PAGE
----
There is often some confusion around the role of a Tax Attorney. They are not CPAs or Accountants, but rather they are attorneys that specialize in tax law and legislation.
Recently, we’ve seen the passage of the Tax Cuts and Jobs Act (TCJA) legislation, which is the biggest change to America’s tax law in 30 years. With these wide-ranging revisions, 2018 is proving to be an interesting (and busy) time for legal professionals dealing with tax law. Could this be a good path for you?
What Does a Tax Lawyer Do?
Attorneys working specifically on tax-related matters may serve in government bodies, nonprofit organizations, corporations, or law firms. Whatever the context for their work, however, these professionals all help clients manage issues related to tax law. In general, they provide services that may include:
- Researching tax laws that could influence an organization’s business strategy
- Advising clients on how to structure transactions in a way that provides tax advantages
- Choosing a business form (LLC, S-type corporation, etc.) for a new business — and creating the documents necessary to create that legal entity
- Managing the timely filing of all paperwork required for compliance with state, federal, and (if necessary) international law
- Representing client interests in court and in communication with the IRS or other relevant regulatory/enforcement bodies
Common Tax Lawyer Titles and Positions
Not surprisingly, many legal positions in this field are designated by tax-specific titles such as:
- Tax Attorney/Associate/Analyst/Advisor
- Tax Director
- M&A Tax Lawyer
- Manager of Tax Services
Since tax laws and policies encompass so many aspects of life (governmental, commercial and personal) however, tax-related legal positions also are found under a wide range of other titles. For example:
- Investment Funds Lawyer
- Banking/Finance Lawyer
- Bankruptcy Lawyer
- Estate Planner
- Trust Counsel
- Transactional Attorney
- General Counsel, etc.
Credentials for Tax Law Professionals
Entry-level qualifications for tax lawyers include a JD and admission to the bar. Where tax lawyers can differentiate themselves, however, is in the “portfolio” of relevant educational and vocational credentials they assemble. Among these additional qualifiers:
- BA in accounting, finance, or a related field Master’s degree in taxation
- LLM with a specialty in tax law
In a competitive job market, a candidate’s relevant employment experience can also impress prospective employers. A stint in Big Accounting, for example, is widely regarded as a solid way to augment your credentials for tax law positions. Think, too, about the attention-getting value of having this organization on your list of past employers: Internal Revenue Service.
“Future-Proof” Your Tax Law Career
The future for tax law professionals is dynamic, evolving and hard-to-predict. That said, there’s a reason for the cliché that the only certainties in life are death and taxes. After all, government entities require money—and taxes will remain a key source for those funds. So let’s assume that tax lawyers are likely to have employment opportunities for many years to come. In this environment of steady employment demand, however, some tax lawyers will set themselves apart by cultivating capabilities and skills such as those listed below.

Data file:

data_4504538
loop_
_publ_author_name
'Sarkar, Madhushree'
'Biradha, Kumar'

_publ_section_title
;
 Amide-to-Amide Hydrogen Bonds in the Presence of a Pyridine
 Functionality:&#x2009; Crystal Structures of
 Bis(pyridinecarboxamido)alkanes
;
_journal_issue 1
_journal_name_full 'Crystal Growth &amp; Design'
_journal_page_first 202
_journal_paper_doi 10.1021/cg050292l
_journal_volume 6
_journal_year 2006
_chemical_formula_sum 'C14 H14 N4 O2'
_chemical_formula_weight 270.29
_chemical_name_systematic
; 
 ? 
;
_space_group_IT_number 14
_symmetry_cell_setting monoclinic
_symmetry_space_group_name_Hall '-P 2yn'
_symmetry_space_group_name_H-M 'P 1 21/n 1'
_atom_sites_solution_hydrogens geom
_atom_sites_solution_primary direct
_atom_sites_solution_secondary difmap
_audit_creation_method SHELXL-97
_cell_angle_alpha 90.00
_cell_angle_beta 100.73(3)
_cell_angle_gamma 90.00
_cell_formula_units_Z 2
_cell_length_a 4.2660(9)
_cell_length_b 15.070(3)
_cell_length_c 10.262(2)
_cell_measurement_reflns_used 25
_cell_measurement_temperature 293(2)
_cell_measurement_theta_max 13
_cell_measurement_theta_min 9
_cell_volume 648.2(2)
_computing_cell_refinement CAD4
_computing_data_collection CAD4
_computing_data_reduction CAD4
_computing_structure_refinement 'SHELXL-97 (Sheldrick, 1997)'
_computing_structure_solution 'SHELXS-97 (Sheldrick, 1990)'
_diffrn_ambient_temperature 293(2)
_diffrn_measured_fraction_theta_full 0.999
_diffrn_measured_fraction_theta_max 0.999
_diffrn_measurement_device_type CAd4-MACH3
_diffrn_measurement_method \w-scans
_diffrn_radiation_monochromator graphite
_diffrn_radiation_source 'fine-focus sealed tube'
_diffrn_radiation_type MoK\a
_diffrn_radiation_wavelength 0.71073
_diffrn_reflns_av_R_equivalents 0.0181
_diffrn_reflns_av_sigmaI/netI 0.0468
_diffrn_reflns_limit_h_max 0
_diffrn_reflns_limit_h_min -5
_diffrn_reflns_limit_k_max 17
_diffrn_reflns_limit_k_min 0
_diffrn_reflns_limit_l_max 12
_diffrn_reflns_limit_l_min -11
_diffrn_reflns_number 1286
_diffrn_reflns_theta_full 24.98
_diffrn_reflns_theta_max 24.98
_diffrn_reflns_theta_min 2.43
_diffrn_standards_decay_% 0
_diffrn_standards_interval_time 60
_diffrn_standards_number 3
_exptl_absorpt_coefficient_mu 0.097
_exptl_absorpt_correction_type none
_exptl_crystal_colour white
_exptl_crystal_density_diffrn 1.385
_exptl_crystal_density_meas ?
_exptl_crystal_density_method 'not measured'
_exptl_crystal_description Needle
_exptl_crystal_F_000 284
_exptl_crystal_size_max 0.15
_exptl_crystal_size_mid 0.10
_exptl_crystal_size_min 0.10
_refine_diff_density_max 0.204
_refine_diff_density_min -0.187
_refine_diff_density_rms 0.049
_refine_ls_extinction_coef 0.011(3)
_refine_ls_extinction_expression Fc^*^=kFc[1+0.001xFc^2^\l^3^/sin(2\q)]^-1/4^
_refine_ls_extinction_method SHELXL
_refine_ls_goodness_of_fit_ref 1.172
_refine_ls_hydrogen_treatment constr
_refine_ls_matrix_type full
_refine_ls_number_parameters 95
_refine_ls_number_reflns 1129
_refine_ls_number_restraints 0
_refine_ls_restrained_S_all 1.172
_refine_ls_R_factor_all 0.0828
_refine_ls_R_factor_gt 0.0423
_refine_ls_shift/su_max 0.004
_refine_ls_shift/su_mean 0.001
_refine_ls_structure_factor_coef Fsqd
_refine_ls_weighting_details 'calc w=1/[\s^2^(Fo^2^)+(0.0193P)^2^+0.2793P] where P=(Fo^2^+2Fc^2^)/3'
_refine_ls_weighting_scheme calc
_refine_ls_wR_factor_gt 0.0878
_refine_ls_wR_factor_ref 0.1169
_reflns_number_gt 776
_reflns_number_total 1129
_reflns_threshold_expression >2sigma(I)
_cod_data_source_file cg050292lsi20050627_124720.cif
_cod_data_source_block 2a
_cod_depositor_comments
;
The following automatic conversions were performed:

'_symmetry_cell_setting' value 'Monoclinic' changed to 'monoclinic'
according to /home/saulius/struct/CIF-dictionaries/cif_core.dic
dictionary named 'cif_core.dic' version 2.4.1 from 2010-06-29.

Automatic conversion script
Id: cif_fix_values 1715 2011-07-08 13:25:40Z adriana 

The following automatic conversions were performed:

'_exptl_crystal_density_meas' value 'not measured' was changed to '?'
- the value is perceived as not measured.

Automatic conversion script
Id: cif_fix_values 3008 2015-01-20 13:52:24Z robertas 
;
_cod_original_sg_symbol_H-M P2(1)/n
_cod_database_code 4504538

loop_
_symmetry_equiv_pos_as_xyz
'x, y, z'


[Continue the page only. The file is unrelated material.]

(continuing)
International taxation is a growing practice area. For international corporate restructuring, cross- border and multi-jurisdictional financial problems, etc., companies must have informed, up-to-date counsel on tax codes and treaties that could impact these transactions.
The use of predictive analytics and related machine-learning technologies will shine a light on complex data sets relevant to tax strategy, compliance and enforcement. Technological advances and automation can also foster lawyers’ abilities to provide professional services in a cost-effective manner.
Much of the work done by top tax lawyers requires exceptional skills in collaboration, interpersonal relations, judgment and the ability to communicate complex information in a clear and non- threatening manner. Whenever tax-related decisions impact corporate (or personal) risks and rewards, a lawyer’s “soft” skills will be much in demand.
A Tax Law Professional Considers the Client Perspective
Attorney Michael Koznitsky—a partner in Pillsbury Law’s tax practice—wrote a blogpost offering advice on how to choose a tax lawyer. Although his essay is written for prospective clients, it offers a useful perspective to those considering tax law as a profession. Among Attorney Koznitsky’s key points:
- “Tax lawyers get paid for knowing where the law is going, not where it is.”
- “A good tax attorney should have a sense of proportionality and be able to assess the risks of particular strategies.”
- “A good tax lawyer is a good communicator who can explain these strategies without jargon or arrogance.”
- “Clients need to understand enough of the details to assess the relative costs, risks and complexities of different approaches.”
- “The tax attorney’s job is to explain, politely and clearly, the risks of these strategies in the context of the client’s true objectives.”
- “The job of the tax lawyer is to decipher the client’s real wants and needs from what he says, and then articulate suggestions that achieve reasonable goals.”
- “It’s easy to tell a client what he wants to hear, but a good tax lawyer tells a client what he needs to hear.”
Want to read the entire article? You’ll find it on the Pillsbury Law website: A Tax Lawyer’s Manifesto
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